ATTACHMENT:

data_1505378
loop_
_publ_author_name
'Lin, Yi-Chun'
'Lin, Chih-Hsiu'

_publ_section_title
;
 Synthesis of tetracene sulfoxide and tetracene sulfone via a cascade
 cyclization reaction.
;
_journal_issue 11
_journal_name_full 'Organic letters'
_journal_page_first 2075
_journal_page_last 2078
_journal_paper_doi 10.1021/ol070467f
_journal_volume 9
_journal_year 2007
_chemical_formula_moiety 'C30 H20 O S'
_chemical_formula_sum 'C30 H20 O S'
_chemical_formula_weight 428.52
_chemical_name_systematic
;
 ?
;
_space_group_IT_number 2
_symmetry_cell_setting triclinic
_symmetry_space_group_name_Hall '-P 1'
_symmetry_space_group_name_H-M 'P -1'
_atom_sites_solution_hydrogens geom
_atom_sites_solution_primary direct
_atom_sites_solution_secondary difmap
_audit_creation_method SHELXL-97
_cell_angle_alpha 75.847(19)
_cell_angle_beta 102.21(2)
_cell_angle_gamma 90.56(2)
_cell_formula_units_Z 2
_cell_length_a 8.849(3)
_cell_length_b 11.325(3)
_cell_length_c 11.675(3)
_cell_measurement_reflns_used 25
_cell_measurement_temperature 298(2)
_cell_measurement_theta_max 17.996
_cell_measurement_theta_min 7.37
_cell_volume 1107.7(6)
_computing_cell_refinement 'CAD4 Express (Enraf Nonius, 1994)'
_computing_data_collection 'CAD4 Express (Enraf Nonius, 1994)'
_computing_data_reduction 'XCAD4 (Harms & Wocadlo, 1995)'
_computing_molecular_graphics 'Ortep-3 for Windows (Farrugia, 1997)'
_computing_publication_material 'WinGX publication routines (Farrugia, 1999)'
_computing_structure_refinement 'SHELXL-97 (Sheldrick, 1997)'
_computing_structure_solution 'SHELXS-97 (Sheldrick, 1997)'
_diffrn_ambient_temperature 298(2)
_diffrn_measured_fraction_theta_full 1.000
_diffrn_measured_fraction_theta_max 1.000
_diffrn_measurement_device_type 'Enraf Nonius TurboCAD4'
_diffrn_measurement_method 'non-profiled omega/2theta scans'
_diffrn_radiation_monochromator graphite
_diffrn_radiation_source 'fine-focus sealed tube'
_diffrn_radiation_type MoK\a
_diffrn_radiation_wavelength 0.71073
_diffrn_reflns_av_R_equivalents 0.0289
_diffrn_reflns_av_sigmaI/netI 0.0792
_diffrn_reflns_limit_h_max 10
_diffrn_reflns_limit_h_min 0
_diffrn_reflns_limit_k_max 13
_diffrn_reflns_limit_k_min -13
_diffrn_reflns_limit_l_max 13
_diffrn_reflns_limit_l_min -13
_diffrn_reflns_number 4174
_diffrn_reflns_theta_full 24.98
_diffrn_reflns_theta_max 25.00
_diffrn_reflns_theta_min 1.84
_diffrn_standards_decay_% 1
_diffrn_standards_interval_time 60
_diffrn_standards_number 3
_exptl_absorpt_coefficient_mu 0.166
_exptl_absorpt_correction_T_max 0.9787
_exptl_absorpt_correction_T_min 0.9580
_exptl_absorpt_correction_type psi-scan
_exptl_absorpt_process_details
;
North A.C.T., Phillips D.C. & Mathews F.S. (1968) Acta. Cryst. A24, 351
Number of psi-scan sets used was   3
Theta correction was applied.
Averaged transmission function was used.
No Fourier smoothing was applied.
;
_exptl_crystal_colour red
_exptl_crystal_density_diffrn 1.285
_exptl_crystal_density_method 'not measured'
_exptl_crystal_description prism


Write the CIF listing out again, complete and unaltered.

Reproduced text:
data_1505378
loop_
_publ_author_name
'Lin, Yi-Chun'
'Lin, Chih-Hsiu'

_publ_section_title
;
 Synthesis of tetracene sulfoxide and tetracene sulfone via a cascade
 cyclization reaction.
;
_journal_issue 11
_journal_name_full 'Organic letters'
_journal_page_first 2075
_journal_page_last 2078
_journal_paper_doi 10.1021/ol070467f
_journal_volume 9
_journal_year 2007
_chemical_formula_moiety 'C30 H20 O S'
_chemical_formula_sum 'C30 H20 O S'
_chemical_formula_weight 428.52
_chemical_name_systematic
;
 ?
;
_space_group_IT_number 2
_symmetry_cell_setting triclinic
_symmetry_space_group_name_Hall '-P 1'
_symmetry_space_group_name_H-M 'P -1'
_atom_sites_solution_hydrogens geom
_atom_sites_solution_primary direct
_atom_sites_solution_secondary difmap
_audit_creation_method SHELXL-97
_cell_angle_alpha 75.847(19)
_cell_angle_beta 102.21(2)
_cell_angle_gamma 90.56(2)
_cell_formula_units_Z 2
_cell_length_a 8.849(3)
_cell_length_b 11.325(3)
_cell_length_c 11.675(3)
_cell_measurement_reflns_used 25
_cell_measurement_temperature 298(2)
_cell_measurement_theta_max 17.996
_cell_measurement_theta_min 7.37
_cell_volume 1107.7(6)
_computing_cell_refinement 'CAD4 Express (Enraf Nonius, 1994)'
_computing_data_collection 'CAD4 Express (Enraf Nonius, 1994)'
_computing_data_reduction 'XCAD4 (Harms & Wocadlo, 1995)'
_computing_molecular_graphics 'Ortep-3 for Windows (Farrugia, 1997)'
_computing_publication_material 'WinGX publication routines (Farrugia, 1999)'
_computing_structure_refinement 'SHELXL-97 (Sheldrick, 1997)'
_computing_structure_solution 'SHELXS-97 (Sheldrick, 1997)'
_diffrn_ambient_temperature 298(2)
_diffrn_measured_fraction_theta_full 1.000
_diffrn_measured_fraction_theta_max 1.000
_diffrn_measurement_device_type 'Enraf Nonius TurboCAD4'
_diffrn_measurement_method 'non-profiled omega/2theta scans'
_diffrn_radiation_monochromator graphite
_diffrn_radiation_source 'fine-focus sealed tube'
_diffrn_radiation_type MoK\a
_diffrn_radiation_wavelength 0.71073
_diffrn_reflns_av_R_equivalents 0.0289
_diffrn_reflns_av_sigmaI/netI 0.0792
_diffrn_reflns_limit_h_max 10
_diffrn_reflns_limit_h_min 0
_diffrn_reflns_limit_k_max 13
_diffrn_reflns_limit_k_min -13
_diffrn_reflns_limit_l_max 13
_diffrn_reflns_limit_l_min -13
_diffrn_reflns_number 4174
_diffrn_reflns_theta_full 24.98
_diffrn_reflns_theta_max 25.00
_diffrn_reflns_theta_min 1.84
_diffrn_standards_decay_% 1
_diffrn_standards_interval_time 60
_diffrn_standards_number 3
_exptl_absorpt_coefficient_mu 0.166
_exptl_absorpt_correction_T_max 0.9787
_exptl_absorpt_correction_T_min 0.9580
_exptl_absorpt_correction_type psi-scan
_exptl_absorpt_process_details
;
North A.C.T., Phillips D.C. & Mathews F.S. (1968) Acta. Cryst. A24, 351
Number of psi-scan sets used was   3
Theta correction was applied.
Averaged transmission function was used.
No Fourier smoothing was applied.
;
_exptl_crystal_colour red
_exptl_crystal_density_diffrn 1.285
_exptl_crystal_density_method 'not measured'
_exptl_crystal_description prism